To maximize cash flow during payback, Monument is actually stockpiling all of the material carrying gold grades between 0.4 and 0.8 gram gold. This low-grade stockpile will then be available for processing in later years, when the operation has paid for itself. This system means the mill head grade now averages 3.5 grams gold and will continue at that level until at least 2013.

The company now has US$25.7 million available in working capital. Some of that money will go towards expanding the mine: Monument wants to double production to 80,000 oz. gold annually as quickly as possible, which will require adding a second ball mill and doubling the capacity of the CIL tanks. Much of the design work for the expansion of the processing facility is already complete and the company has bought the additional ball mill. In addition, since the operation uses contract mining, to increase ore production, Monument just has to tell the contractor to use bigger trucks.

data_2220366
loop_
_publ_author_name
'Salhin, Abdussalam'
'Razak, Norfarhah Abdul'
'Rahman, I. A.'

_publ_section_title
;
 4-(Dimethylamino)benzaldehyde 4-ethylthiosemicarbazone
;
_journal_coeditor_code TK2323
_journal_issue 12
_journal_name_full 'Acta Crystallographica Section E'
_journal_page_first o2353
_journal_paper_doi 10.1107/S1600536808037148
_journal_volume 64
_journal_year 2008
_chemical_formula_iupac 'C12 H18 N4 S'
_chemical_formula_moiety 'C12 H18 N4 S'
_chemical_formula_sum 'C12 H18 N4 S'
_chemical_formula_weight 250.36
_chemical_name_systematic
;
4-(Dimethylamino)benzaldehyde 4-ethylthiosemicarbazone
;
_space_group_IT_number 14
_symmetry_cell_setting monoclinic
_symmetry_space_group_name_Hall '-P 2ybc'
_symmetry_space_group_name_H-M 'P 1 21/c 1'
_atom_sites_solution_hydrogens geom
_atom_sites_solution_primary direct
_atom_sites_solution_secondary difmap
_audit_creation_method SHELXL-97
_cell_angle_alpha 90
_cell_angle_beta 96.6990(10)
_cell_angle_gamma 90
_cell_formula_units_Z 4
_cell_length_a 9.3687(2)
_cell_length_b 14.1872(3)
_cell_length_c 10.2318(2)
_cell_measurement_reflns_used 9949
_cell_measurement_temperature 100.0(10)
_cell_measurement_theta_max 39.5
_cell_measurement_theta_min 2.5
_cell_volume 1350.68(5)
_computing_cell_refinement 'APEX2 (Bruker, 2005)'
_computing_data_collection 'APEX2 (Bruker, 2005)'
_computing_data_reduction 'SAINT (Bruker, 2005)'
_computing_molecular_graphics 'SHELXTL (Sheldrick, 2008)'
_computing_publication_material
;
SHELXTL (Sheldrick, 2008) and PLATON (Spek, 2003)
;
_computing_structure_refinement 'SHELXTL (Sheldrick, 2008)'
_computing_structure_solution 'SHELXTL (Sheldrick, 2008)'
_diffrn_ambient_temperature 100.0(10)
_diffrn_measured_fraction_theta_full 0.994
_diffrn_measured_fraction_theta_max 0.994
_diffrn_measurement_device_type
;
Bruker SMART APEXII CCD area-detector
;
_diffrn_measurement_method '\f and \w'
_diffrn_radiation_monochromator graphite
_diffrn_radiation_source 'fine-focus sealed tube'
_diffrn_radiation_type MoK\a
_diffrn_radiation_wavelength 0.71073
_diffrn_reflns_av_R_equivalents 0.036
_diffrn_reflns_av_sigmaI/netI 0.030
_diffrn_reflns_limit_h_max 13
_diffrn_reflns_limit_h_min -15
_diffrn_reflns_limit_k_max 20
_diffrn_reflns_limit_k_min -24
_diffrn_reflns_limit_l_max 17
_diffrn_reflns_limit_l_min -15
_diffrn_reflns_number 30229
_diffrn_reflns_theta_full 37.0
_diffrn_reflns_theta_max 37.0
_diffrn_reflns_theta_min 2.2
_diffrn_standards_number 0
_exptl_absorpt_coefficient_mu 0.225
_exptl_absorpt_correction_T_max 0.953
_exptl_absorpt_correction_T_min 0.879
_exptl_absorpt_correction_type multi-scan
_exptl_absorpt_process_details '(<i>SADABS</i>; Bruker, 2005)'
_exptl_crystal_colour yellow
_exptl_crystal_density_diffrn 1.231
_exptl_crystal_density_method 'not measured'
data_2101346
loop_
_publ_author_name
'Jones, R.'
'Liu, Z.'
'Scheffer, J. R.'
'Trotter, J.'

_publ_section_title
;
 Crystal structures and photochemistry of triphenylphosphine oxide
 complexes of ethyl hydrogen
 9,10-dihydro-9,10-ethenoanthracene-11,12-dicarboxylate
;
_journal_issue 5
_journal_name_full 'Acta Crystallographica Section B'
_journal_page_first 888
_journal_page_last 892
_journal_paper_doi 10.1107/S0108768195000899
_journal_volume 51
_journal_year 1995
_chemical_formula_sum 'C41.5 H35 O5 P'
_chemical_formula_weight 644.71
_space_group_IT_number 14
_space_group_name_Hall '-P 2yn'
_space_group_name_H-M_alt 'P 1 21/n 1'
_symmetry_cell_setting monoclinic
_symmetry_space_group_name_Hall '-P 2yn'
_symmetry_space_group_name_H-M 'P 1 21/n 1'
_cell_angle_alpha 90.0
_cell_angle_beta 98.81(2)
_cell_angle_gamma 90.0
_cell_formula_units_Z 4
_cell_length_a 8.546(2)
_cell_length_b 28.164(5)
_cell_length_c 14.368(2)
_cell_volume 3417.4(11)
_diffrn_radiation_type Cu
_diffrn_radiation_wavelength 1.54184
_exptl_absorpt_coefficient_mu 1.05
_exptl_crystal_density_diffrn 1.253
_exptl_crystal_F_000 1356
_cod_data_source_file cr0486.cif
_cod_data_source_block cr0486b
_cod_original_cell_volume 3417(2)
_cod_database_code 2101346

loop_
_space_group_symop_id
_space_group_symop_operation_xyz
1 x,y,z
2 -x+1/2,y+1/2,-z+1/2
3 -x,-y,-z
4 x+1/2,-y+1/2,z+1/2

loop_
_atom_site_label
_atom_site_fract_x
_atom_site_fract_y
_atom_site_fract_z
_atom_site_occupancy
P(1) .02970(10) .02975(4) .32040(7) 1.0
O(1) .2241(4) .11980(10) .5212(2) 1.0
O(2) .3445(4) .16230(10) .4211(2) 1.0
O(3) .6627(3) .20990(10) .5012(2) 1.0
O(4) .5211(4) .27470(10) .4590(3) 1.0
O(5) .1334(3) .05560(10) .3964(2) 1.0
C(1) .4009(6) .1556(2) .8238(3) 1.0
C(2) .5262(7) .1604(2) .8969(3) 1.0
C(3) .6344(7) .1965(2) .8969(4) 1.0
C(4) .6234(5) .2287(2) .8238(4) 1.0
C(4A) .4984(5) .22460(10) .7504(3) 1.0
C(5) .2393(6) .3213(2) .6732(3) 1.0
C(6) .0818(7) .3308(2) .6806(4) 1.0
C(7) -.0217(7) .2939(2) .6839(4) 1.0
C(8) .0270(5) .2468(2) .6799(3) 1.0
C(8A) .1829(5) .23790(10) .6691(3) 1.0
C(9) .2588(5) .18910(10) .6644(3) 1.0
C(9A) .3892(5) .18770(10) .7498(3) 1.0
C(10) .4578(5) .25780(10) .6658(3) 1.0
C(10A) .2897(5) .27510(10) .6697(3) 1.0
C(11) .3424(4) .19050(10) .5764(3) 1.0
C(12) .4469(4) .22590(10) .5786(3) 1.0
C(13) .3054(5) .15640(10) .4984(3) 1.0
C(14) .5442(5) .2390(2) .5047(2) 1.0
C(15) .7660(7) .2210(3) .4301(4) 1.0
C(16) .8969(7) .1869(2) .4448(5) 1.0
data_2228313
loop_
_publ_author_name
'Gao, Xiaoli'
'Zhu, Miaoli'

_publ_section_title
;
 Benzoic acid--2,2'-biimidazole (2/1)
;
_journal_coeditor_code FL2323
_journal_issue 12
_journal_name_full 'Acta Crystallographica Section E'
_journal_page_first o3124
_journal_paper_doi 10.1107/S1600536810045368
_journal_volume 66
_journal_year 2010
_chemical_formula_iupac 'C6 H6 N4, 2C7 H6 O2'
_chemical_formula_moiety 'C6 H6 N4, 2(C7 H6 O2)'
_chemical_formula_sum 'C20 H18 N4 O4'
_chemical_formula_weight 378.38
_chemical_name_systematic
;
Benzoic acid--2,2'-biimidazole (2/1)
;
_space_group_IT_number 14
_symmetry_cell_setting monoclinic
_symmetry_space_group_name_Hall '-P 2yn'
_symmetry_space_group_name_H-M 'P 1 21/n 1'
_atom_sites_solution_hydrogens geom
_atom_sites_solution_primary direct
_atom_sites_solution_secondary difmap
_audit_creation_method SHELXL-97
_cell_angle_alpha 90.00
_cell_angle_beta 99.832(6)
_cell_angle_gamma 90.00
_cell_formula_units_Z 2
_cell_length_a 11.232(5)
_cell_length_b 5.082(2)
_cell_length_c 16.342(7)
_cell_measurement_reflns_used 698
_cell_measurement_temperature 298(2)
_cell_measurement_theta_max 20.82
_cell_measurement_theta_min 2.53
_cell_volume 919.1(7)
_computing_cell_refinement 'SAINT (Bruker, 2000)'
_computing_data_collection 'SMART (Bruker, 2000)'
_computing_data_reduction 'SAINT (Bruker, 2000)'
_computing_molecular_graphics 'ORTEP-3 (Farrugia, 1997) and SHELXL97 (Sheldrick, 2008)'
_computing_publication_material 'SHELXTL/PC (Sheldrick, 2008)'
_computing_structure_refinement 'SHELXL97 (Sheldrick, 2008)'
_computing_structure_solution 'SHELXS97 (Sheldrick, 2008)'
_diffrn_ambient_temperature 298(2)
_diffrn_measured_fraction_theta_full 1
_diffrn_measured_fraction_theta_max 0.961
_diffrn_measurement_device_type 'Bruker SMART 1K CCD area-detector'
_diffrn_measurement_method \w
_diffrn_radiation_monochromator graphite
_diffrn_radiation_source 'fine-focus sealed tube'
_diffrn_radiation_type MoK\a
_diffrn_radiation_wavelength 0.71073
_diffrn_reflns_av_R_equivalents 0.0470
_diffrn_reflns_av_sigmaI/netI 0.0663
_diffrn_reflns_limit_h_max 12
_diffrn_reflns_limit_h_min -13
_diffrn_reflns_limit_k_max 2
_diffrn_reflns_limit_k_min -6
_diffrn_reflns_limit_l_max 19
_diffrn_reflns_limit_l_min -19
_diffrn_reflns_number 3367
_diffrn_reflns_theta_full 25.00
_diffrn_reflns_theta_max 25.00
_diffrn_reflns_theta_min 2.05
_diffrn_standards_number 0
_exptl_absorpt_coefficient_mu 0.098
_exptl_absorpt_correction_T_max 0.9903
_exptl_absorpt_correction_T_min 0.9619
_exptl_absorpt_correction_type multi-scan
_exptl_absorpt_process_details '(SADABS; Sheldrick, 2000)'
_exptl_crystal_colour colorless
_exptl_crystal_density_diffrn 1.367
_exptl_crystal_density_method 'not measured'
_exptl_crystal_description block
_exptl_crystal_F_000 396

Baldock says Monument is also on the lookout for acquisitions. He says the company will likely remain focused on Southeast Asia, seeking out opportunities similar to Selinsing.

And the company’s working capital will also go towards catching up on exploration. The only downside of Monument’s rush to production at Selinsing is that the exploration program is behind schedule. But the company is now working to correct that oversight, recently kicking off a US$3.3-million drill program.

Selinsing’s potential

The Selinsing deposit occurs along the north-striking Raub-Bentong Suture, a major tectonic feature that runs through peninsular Malaysia. The other two gold mines along the same trend, known as Raub and Terseng, each boast resources of more than 2 million oz. gold.

The Suture is a 10-to 20-km wide zone of mixed metasedimentary rocks and mafic to ultramafic igneous rocks that separate the continental sedimentary rocks in the west from the fore-arc sedimentary rocks in the east. The mixed rocks within the shear zone have undergone low-grade metamorphism in an event that also brought gold.